will use the term “economic evolution” to designate a process of qualitative, economic change taking place in historical time. This perspective on economic evolution leads to several important questions: How does new quality (innovation) emerge? What decides whether and to what extent the new qualities are accepted by the economic environment (selection/diffusion)? What are the consequences for the economic system at large? These are the kind of questions that will be in focus in this paper, which is aimed at presenting a broad, non-technical overview of “evolutionary economics”. With this term we shall understand theories, methods, insights and questions that are of relevance for the study of economic evolution as defined above. The potentially relevant literature is of course very large, and there is no way in which we can do justice to all of it. To keep it manageable we shall limit the discussion to analyses of capitalist evolution during the last few centuries. Thus, the thematic focus of our discussion will be close to that of Schumpeter’s work on capitalist evolution, with its emphasis on a) innovation as the driving force behind economic, social and institutional change, b) the central role played by capitalist firms in this process and c) a historical perspective. Moreover, we shall emphasize that for evolutionary economists, “evolution evolves but accepts no destiny” (Freeman and Louca 2001, p. 4), i.e., capitalist evolution is to be considered as an open-ended process characterized by continuous change.8 This is essentially what “a historical perspective” means in the present context. This also explains why there is a qualitative difference between the evolutionary approach and approaches that emphasize “equilibrium” (and “convergence” towards it) as theoretical tools. We discuss Schumpeter’s contribution in section two of this paper. In section three we present some of the applied work on capitalist evolution that emerged from the 1960s onwards, to a large extent based on Schumpeterian ideas. Section four is devoted to the more recent evolutionary models of economic change, associated in particular with the names of Richard Nelson and Sidney Winter, which introduce the Schumpeterian ideas on economic evolution dynamics into a novel formal framework. Finally, in section five we round up our discussion with some views on the state of the art in this area and the challenges ahead. To be fair to the reader we will briefly point out what we are not going to discuss in what follows (but might perhaps have been discussed had the topic been cut differently). The common theme for the contributions to be discussed here is as noted the focus on capitalist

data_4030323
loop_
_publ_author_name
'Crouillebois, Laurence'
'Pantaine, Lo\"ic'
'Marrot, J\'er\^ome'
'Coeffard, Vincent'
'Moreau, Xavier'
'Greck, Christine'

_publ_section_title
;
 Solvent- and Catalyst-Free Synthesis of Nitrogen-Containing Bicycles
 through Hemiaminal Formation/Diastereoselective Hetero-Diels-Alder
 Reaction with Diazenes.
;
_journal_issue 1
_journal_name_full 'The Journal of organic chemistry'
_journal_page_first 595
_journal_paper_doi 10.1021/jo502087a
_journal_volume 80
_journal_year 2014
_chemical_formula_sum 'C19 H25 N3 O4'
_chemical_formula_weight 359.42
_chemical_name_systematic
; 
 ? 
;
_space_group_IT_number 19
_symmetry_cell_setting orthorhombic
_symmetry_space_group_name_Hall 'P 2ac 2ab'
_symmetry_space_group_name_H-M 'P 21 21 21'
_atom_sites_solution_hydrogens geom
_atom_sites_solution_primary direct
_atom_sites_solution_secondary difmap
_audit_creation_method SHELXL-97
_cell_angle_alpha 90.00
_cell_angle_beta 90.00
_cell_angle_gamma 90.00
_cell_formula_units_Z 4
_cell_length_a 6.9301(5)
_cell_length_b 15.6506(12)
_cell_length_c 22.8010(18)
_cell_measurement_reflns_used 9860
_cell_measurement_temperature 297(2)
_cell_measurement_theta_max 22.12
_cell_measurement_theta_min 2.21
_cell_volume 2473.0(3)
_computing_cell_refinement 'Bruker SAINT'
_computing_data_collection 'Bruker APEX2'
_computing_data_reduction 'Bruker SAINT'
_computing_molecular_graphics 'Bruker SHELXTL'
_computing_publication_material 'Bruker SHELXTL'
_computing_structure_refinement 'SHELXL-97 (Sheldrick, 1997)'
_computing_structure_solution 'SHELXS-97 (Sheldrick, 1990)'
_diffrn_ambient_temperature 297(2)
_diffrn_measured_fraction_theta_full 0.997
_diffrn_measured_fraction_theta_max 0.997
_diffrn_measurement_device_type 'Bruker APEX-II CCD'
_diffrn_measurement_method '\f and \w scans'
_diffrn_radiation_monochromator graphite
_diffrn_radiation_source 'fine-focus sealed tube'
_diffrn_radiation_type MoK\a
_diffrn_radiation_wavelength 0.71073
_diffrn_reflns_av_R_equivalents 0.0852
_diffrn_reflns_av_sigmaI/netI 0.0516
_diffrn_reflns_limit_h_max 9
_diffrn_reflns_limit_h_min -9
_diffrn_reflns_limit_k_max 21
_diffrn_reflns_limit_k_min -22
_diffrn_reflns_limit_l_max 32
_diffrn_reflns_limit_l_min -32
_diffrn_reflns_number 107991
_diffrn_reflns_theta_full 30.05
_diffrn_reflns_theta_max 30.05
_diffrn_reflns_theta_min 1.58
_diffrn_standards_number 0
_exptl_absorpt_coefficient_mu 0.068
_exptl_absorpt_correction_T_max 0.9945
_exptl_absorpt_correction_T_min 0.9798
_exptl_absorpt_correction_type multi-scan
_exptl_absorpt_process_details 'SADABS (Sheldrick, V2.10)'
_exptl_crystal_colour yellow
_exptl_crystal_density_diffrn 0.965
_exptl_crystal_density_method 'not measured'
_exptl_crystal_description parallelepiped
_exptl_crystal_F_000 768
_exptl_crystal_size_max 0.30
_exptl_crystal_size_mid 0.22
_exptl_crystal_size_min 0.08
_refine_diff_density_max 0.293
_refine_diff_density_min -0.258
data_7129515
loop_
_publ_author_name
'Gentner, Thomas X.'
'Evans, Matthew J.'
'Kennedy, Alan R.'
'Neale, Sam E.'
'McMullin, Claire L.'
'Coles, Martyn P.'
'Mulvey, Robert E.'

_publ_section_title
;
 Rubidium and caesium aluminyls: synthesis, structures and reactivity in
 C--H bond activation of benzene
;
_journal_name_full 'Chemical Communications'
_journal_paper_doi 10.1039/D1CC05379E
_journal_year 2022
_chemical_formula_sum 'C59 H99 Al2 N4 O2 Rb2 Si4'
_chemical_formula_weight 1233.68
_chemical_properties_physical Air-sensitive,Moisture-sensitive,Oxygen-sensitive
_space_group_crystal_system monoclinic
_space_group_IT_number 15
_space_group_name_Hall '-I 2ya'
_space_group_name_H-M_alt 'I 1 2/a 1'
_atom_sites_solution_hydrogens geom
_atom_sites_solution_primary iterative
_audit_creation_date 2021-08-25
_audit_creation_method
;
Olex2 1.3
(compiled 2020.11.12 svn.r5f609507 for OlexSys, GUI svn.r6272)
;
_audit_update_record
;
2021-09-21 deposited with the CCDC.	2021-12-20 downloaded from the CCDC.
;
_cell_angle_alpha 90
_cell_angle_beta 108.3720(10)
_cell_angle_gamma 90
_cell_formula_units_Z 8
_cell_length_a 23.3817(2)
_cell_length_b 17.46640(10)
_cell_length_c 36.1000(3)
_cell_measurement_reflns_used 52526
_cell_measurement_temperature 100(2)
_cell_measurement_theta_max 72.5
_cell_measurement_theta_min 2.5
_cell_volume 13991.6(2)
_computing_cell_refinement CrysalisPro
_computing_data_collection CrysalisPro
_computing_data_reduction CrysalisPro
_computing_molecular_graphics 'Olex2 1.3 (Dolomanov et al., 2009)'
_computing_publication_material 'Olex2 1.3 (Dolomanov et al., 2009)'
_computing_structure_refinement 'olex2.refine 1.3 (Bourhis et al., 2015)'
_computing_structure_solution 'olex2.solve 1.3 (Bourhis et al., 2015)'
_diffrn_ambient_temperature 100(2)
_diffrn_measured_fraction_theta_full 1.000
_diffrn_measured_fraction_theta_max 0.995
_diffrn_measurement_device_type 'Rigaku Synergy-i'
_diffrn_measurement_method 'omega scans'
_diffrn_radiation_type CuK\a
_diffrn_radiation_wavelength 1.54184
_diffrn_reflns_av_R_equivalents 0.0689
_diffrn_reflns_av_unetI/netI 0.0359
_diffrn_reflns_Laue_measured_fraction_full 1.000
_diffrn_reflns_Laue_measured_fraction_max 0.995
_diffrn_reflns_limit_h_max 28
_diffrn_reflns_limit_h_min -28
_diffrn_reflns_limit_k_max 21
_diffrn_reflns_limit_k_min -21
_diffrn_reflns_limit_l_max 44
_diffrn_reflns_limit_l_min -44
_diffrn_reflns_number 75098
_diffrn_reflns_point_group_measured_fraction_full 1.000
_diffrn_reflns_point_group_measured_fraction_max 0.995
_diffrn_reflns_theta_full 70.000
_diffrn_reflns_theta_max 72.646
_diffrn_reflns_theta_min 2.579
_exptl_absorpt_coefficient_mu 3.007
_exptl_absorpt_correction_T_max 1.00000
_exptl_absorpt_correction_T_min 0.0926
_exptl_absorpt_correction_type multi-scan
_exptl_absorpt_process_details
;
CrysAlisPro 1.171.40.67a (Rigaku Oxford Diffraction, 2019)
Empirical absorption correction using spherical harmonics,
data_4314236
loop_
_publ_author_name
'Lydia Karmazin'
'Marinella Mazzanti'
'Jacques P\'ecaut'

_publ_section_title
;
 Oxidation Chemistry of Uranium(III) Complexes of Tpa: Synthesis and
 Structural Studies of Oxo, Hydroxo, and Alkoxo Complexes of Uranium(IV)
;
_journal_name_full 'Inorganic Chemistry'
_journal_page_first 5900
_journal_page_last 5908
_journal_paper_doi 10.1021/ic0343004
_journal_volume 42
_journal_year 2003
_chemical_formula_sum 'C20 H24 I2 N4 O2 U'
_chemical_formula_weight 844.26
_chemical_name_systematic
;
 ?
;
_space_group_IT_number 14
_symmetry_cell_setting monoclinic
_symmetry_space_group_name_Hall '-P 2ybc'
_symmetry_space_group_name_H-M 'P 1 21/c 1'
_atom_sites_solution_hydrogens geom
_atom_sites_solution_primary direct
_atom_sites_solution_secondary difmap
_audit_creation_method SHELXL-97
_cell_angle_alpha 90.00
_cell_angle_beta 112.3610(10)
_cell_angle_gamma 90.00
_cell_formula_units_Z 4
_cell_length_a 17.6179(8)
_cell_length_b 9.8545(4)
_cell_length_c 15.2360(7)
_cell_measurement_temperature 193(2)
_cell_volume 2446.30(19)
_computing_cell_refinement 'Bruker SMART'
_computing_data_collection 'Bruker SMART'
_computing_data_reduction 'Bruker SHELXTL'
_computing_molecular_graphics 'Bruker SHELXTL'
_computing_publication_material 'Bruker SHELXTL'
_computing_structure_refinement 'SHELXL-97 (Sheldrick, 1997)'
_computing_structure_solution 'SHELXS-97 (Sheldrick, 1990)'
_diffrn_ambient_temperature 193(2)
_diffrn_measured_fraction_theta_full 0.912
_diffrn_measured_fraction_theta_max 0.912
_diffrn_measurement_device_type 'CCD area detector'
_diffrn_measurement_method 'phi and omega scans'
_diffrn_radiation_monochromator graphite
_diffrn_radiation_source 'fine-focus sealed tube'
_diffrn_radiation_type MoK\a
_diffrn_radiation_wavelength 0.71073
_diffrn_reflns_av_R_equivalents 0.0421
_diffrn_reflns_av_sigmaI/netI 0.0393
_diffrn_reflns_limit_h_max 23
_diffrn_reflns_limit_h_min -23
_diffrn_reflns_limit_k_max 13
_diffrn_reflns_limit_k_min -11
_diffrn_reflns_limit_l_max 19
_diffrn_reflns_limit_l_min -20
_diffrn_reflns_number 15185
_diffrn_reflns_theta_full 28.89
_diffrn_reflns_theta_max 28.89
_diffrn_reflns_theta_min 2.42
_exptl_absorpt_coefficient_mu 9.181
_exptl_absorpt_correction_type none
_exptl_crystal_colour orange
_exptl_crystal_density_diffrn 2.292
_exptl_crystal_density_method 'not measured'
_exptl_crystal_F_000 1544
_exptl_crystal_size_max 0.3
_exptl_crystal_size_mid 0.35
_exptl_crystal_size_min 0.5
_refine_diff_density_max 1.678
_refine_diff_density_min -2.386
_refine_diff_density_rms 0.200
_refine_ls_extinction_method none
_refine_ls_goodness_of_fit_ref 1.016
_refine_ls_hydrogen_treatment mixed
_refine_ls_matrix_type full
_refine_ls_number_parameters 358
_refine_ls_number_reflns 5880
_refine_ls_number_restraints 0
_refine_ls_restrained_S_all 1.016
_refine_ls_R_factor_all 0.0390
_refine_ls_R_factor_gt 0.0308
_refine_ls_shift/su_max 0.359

the emergence of fitter, better adapted forms. In fact, the term “survival of the fittest” was invented by Spencer, not Darwin (ibid, p. 81).